In particular, they are concerned about who will be the commissioners that sit on the decision-making panel, who would appoint and dismiss them, and also if the commission would be empowered to oversee the police investigation into complaints.

What happened to 22-year old Kugan …

Meanwhile, two deputy ministers in the Prime Minister’s Department, S K Devamany and T Murugiah, were involved in the latest incident of alleged police brutality.

Both ministers were at the Serdang Hospital when a group of about 50 people, mostly Kugan’s relatives, barged into the mortuary where his body was kept. It is believed his relatives were tipped off on the condition of his body, which showed extensive bruises all over.

“I went there to see how I could help the situation. These are poor people and they are not empowered enough to tackle this by themselves,” said Devamany.

“I watched the video recording of Kugan taken at the mortuary. The footage revealed severe marks on his body, deep cuts on his wrists and bruises on his legs. Blood was oozing from his nose,” said opposition lawmaker Charles Santiago, the DAP Member of Parliament for Klang.

“Kugan was held under a two-week remand to facilitate police investigations linking him to several car theft cases. The job of the police is clearly to find enough evidence to charge him in court. It was not to beat him to death,” Santiago added.

Another lawmaker S Manikavasagam, KeADILan MP for Kapar, has called on Selangor police chief, Khalid Abu Bakar, to immediately resign.

“I call for his resignation because he has not been truthful. The victim would not have died if he was not brutalised,” Manickavasagam said. “We have two witness who have proof in this case. We will be exposing this soon.”

Khalid has drawn the anger of the Malaysian public, not just the Indians, for saying that Kugan died because of water in his lungs.

His announcement that the deputy ministers would be ‘interviewed’ on their role in the incident was also seen as veiled intimidation against the two.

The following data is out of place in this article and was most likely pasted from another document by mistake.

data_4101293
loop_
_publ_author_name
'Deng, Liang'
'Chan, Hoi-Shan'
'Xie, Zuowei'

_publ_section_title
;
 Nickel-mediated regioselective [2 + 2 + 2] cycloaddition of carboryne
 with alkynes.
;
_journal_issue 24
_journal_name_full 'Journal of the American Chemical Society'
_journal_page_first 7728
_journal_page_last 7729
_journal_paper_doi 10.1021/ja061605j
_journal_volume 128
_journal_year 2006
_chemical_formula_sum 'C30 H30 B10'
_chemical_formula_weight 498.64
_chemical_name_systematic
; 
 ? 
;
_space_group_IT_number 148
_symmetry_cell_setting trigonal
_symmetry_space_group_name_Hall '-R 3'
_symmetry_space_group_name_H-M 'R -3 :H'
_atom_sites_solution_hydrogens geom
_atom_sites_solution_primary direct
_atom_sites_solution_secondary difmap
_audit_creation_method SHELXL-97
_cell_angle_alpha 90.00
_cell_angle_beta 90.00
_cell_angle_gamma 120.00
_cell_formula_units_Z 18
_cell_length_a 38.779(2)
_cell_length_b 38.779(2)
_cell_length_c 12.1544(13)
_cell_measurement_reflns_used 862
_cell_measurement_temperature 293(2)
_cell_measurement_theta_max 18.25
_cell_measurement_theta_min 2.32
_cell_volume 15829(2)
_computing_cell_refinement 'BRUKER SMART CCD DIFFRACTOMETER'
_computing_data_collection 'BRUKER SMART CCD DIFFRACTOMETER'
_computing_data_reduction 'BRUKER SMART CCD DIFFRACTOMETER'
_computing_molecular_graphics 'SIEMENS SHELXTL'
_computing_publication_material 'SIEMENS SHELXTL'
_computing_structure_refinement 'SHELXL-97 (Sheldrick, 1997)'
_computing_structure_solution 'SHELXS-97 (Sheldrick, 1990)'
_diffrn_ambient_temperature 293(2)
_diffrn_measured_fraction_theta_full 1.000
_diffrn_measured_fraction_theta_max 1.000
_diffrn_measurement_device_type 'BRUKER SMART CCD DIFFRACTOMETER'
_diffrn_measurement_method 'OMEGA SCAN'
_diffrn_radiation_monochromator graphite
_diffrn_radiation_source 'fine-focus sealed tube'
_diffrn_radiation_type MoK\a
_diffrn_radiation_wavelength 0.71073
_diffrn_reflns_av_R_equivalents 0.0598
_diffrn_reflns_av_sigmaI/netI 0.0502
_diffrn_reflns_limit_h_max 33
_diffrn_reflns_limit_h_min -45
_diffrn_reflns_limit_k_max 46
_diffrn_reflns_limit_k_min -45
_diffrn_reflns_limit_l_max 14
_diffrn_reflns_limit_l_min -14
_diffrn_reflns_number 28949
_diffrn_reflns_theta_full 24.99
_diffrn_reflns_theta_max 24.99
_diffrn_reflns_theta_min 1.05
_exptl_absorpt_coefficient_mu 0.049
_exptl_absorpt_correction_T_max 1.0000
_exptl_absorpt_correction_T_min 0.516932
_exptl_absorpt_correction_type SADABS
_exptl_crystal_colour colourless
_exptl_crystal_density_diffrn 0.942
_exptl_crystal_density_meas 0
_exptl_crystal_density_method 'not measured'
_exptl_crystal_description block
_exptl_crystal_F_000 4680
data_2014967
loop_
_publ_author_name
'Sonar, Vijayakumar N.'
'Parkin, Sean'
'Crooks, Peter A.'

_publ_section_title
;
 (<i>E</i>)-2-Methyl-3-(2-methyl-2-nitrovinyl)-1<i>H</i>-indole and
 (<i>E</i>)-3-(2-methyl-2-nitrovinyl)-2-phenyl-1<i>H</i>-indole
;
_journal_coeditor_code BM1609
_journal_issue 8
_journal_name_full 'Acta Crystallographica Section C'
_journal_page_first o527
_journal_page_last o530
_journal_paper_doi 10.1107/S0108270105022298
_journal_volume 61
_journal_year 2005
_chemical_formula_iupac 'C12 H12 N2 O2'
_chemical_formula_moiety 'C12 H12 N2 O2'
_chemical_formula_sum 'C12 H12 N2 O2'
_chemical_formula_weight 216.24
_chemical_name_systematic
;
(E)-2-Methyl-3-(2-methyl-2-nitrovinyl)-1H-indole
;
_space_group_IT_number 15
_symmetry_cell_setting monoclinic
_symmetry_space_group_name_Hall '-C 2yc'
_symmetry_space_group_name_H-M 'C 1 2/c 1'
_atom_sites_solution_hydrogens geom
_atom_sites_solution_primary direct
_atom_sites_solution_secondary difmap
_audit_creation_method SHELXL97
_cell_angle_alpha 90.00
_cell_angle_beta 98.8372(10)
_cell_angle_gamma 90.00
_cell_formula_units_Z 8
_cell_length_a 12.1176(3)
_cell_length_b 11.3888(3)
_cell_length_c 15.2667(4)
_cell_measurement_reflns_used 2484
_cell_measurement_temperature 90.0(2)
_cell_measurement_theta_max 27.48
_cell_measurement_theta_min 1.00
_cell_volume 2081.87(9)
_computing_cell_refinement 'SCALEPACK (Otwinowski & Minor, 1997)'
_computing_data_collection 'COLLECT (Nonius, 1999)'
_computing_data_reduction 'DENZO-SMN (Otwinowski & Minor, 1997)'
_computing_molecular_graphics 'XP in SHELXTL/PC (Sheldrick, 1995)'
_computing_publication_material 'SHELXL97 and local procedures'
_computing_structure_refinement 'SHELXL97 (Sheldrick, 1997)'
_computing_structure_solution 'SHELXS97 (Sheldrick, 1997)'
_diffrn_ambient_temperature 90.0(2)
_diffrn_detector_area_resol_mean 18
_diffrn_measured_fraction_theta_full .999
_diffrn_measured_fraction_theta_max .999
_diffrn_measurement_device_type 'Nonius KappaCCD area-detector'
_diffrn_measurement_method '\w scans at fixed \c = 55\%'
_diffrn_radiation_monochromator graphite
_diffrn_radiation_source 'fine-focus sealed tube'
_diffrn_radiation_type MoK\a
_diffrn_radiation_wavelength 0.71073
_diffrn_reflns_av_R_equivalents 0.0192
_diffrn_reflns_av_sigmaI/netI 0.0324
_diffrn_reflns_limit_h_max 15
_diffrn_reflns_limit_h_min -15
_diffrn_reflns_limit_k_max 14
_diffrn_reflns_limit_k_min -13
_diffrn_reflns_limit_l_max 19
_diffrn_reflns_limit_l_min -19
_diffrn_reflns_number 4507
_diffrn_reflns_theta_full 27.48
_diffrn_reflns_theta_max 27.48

But with pictures of Kugan’s bruised body splashed all over cyberspace, Khalid has had to promise an investigation.

“I hope the family and the public will be patient as there will be no cover-up in the investigation,” he later told the press.

Disappointment, disillusionment, distrust

The Indian Malaysian community believes it has drawn the short end of the stick in the socio-economic development of the country. Most of them blame the federal government for not launching enough programmes to alleviate their plight, or elevate their lifestyles, or bring them closer to the other communities.

After decades of relative quiet, the growing feelings of being marginalised and of being left behind have finally roused the community into action.

In the past two years in particular, they have spoken up for themselves through large-scale and nationwide street protests led by the now-outlawed Hindu Rights Action Force.

Many Indian leaders too have engaged in public shouting matches against the establishment, in particular against the ruling Barisan Nasional coalition.

But sadly, these highly dramatic exchanges - some of which are among themselves - have also worked against the community, with the message of their agenda drowned by the din of political brinksmanship.